Muirhouse, Cardrope and Pirn
Pringle of Muirhouse, Cardrope and Pirn
Muirhouse tower, just east of Stow. “Muirhouse Tower stood on high ground about a mile and a half from Stow on the right of the road between that place and Lauder. The site, in the corner of a field, is marked by a few trees.” From ‘Records of the Pringles of the Scottish Border’ by Alex Pringle. Published in 1933. Page 74.
- William Hoppringill of Muirhouse – is granted a lease of the lands of Muirhouse by the Archbishop of St Andrews in 1489.
- John Hoppringill of Muirhouse, Cardrope and Pirn – is granted a tack of Muirhouse, Cardrope and Pirn for 5 years by the Archbishop in 1540.
- John Hoppringill of Muirhouse – died in 1599, as did his son George Hoppringill, fear of Muirhouse.
- John Pringill of Muirhouse – in 1605 he is retoured heir of John Pringill, his uncle, in the lands of Muirhouse, Caldrope (or Corscruik) and Pirn. He is survived by his widow.
- James Pringill, younger of Buckholm – gets a charter of the above lands, now belonging to the King by annexation. In 1625 he grants a sasine of the lands to James Pringill of Mitchelston.
- George Pringill, fear of Muirhouse, Cardrope and Pirn – eldest son of James Pringill of Mitchelston, married Eupham, daughter of John Hoppringill of that Ilk in 1633, and is infefted in the lands and half of Mitchelston.
- John Pringle of Pirn – eldest son of George, the only son of James of Muirhouse, is granted sasine of Muirhouse by his grandfather in 1653. But only succeeded his father to Pirn and died there in 1720.
- James Pringle of Halltree – granted sasine of Muirhouse and Cardrope in 1654 after lending James and George 1600 merks.
- George Pringle of Pirn – born in 1667. In 1722 is retoured heir of George Pringle of Muirhouse, his grandfather, in the lands of Pirn. George was a tenant in Burnhouse and his brother James was a tenant in Cortleferry. Had sons, John, James, Samuel, James and Thomas.
Note by James Bruce Pringle (September 2013)
The lease to Muirhouse past to Mariote, heiress of William Hoppringill of that Ilk, in 1459. Muirhouse was later in the hands of William, constable of Cessford Castle. As on 1st Mar 1482-83, David Turnbull, William [?], Thomas [?] and Thomas Craick were in an action against William for occupying the lands of Muirhouse [GD246/27/8/3].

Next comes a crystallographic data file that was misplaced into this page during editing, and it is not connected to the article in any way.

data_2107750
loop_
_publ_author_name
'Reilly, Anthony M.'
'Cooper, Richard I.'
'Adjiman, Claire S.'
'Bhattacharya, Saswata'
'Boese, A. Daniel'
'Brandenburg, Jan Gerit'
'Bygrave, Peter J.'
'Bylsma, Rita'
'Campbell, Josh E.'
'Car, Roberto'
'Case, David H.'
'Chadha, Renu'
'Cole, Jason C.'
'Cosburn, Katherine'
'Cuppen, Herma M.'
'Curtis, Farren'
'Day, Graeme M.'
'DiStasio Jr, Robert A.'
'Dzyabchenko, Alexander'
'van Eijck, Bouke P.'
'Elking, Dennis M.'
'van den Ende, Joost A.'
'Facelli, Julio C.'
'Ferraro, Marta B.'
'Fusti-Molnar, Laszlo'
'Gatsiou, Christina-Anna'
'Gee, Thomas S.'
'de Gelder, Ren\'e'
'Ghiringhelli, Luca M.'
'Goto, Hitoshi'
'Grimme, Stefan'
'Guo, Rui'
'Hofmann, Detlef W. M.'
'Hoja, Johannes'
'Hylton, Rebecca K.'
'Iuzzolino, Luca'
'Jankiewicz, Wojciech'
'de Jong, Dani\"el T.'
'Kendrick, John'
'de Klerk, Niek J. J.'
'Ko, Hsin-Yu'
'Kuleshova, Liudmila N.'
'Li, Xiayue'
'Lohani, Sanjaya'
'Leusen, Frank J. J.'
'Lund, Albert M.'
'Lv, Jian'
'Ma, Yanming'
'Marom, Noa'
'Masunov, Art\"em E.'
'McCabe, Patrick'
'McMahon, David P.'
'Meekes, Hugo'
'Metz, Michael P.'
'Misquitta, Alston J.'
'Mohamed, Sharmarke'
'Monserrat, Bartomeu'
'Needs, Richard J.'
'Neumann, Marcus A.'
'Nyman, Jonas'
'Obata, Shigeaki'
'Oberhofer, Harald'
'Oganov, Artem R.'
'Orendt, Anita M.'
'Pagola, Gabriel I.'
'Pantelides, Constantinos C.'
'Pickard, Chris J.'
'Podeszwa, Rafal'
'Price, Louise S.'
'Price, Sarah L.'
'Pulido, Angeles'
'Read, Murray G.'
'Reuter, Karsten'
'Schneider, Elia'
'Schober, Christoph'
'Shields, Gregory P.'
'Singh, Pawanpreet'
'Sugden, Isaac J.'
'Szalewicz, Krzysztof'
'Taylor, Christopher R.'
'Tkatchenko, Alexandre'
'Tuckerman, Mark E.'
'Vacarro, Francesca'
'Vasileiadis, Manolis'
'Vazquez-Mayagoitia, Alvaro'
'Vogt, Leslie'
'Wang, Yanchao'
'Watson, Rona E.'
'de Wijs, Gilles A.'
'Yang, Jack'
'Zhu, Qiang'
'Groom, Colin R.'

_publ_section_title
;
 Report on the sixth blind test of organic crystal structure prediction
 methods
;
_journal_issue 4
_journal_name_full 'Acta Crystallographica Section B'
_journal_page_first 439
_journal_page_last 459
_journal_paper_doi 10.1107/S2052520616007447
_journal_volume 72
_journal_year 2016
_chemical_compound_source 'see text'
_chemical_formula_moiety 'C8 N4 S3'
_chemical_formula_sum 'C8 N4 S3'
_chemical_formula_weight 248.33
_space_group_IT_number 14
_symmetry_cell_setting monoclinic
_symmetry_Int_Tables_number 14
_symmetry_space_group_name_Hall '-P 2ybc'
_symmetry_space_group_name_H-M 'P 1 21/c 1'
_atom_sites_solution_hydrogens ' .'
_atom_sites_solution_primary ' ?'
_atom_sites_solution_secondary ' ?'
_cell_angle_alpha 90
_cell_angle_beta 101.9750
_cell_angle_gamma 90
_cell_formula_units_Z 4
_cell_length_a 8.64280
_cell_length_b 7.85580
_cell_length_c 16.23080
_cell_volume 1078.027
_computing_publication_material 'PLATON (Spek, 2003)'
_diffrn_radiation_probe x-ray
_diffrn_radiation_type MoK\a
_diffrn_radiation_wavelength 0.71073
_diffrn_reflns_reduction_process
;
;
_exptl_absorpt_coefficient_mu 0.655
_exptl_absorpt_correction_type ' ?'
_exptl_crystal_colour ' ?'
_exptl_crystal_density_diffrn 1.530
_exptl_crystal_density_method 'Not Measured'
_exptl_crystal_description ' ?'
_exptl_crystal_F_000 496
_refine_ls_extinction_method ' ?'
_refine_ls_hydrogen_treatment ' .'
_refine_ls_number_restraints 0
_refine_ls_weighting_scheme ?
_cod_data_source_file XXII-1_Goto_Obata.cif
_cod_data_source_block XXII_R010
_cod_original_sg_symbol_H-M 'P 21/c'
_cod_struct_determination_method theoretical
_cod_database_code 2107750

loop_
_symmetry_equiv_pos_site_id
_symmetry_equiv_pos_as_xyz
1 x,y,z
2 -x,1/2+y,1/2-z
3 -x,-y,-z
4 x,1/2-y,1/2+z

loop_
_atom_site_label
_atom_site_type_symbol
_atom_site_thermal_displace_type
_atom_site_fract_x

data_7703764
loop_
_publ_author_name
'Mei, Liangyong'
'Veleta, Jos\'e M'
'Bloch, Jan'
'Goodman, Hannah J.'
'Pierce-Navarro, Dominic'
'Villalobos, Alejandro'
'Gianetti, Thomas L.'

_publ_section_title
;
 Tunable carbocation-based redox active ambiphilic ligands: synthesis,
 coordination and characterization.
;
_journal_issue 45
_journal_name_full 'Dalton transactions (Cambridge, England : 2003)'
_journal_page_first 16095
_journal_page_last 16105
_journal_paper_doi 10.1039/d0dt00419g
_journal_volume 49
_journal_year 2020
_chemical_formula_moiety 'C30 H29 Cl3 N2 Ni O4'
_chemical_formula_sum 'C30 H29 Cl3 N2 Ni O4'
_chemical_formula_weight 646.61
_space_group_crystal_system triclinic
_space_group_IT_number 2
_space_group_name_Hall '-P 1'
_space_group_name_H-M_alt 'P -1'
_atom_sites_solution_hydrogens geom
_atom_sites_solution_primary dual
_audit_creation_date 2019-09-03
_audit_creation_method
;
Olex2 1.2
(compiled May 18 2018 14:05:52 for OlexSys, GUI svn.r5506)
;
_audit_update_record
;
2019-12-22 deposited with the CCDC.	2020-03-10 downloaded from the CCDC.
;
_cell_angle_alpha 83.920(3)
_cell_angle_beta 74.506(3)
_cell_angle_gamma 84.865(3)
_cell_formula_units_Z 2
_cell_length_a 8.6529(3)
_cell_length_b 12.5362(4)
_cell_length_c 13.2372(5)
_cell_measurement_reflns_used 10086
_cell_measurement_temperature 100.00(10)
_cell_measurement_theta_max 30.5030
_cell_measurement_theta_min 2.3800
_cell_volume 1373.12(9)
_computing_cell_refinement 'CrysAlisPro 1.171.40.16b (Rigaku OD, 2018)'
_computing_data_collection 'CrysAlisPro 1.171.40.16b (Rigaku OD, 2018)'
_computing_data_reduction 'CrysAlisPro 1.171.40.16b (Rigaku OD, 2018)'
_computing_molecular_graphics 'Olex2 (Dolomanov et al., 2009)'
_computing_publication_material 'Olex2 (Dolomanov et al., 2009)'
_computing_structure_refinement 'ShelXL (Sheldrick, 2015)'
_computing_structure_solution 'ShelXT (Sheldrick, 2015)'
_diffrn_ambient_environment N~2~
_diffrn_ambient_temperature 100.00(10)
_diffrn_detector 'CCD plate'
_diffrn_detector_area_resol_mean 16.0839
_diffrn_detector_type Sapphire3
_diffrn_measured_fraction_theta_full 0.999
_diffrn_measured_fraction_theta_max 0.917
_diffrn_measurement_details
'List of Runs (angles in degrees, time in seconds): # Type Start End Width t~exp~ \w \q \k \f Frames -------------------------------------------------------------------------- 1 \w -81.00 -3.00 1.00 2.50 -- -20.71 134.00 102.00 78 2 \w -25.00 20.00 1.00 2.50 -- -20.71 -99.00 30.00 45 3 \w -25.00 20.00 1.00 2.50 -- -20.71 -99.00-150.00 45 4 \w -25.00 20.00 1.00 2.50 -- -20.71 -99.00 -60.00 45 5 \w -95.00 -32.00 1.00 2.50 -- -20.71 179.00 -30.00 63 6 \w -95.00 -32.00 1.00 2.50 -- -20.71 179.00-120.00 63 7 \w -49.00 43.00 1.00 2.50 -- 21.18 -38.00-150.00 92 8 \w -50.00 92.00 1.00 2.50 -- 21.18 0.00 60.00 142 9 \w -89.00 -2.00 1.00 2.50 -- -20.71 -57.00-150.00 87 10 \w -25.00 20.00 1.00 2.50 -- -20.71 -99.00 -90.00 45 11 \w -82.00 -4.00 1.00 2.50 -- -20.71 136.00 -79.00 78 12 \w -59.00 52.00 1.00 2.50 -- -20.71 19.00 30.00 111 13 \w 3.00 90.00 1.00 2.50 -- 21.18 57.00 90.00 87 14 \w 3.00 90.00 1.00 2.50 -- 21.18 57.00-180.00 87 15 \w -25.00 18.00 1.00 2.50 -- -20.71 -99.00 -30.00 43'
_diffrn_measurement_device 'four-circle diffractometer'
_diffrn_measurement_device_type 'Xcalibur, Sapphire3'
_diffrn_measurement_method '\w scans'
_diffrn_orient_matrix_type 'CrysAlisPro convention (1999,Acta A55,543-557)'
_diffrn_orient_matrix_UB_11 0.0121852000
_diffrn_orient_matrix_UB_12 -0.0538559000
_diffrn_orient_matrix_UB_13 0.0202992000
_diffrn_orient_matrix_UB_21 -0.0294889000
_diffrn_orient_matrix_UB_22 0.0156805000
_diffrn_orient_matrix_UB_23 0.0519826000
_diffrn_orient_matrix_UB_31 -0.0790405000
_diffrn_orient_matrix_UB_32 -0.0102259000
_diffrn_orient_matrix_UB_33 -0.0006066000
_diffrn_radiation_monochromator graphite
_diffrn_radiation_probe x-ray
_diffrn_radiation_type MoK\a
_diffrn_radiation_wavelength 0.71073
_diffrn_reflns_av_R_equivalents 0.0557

As Alex Pringle notes on page 74 (see above), William’s lease to Muirhouse was renewed in 1489. The circumstances that gave rise to his lease or when he gave it up are not known, but it is known that William and his grandson Robert resigned a number of tenements in Lauder in 1501.
Archibald, father of Adam of that Ilk, married Elizabeth, daughter of Robert 1st of Smailholm [confirmed by a marriage between Thomas of that Ilk and a daughter of Torwoodlee within the fourth and fifth degrees of consanguinity [Torwoodlee writs]. Adam of that Ilk was therefore the nephew of David, 2nd of Smailholm. Why it took the Lords 22 years  to confirm him as of that Ilk is still a mystery to me.
William [in Cessford] was, I believe, the grandson and son of one of the following pairs: Adam  and Archibald [in which case he would have been a younger brother to Adam  of that Ilk, or George, Douglas squire and master ranger [until 1460] and Thomas [who resigned his lands in Philiphaugh in 1461] or Alexander, Douglas squire [last mentioned in 1456] and Robert who obtained sasine to Wrangholm in 1459. William was most definitely not a son of David of Smailholm – although he might have been a nephew. Alexander Pringle, in his book, did not pick-up on the marriage between Archibald and Elizabeth. Probably because he did not have access to the Torwoodlee writs.
NOTE by James M. Pringle:
The Rev. Archibald Allan in his book History of Channelkirk, published in 1900, states that in his section on ‘Kirktonhill’, on pages 535-549, that he believes that there were actually two Muirhouses. One in the parish of Stow of Wedale and the other which was contiguous with Kirktonhill in Lauderdale. Kirktonhill was always associated with Muirhouse in old legal documents, so there must have been a Muirhouse in Lauderdale as well as in Wedale.
The remains of Muirhouse Castle, a square tower, were removed by Mr Blackie, of Muirhouse, who ploughed up the land about 1832. No traces of the tower remain, but a red freestone, apparently from its entrance, is built into the garden of the present farmhouse. It is inscribed ‘I P M P In Te Domine Speravi 1626‘. [James Pringill of Mitchelston and is wife Margaret Pringill, who was granted sasine of Muirhouse, Caldrope and Pirn in 1625.]